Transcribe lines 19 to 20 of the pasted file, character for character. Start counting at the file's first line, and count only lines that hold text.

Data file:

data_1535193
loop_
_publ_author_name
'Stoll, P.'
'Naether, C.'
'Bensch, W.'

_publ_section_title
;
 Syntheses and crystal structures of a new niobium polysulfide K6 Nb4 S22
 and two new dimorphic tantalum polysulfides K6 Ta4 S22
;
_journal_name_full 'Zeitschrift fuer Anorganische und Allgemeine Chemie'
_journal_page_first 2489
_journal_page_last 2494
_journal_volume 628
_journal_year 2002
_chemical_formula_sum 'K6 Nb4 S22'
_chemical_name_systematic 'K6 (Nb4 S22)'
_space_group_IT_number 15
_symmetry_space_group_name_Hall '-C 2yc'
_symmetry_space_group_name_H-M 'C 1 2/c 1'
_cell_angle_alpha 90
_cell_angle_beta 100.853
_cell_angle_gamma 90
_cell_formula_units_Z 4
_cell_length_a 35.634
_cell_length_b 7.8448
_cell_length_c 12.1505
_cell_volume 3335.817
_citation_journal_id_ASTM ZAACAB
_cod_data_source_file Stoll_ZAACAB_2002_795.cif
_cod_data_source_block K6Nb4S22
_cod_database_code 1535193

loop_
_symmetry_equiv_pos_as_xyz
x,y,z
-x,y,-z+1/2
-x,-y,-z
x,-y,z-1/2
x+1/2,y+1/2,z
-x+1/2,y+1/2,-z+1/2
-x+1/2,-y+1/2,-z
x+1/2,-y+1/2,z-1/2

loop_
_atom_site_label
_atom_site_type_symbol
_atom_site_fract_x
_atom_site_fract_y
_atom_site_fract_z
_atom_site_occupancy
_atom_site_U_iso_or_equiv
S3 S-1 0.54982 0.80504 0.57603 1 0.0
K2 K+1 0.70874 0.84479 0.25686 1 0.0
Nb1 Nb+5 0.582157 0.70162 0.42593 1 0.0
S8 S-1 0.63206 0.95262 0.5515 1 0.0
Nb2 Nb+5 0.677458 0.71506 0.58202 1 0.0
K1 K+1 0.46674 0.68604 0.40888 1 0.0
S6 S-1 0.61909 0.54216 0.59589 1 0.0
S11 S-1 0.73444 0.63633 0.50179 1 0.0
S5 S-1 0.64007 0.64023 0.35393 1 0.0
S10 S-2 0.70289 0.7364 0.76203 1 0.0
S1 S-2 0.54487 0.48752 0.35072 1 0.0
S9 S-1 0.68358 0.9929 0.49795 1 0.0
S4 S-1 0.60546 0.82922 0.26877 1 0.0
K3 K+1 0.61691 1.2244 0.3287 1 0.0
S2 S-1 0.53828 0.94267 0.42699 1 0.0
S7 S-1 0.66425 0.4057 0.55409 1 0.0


_space_group_IT_number 15
_symmetry_space_group_name_Hall '-C 2yc'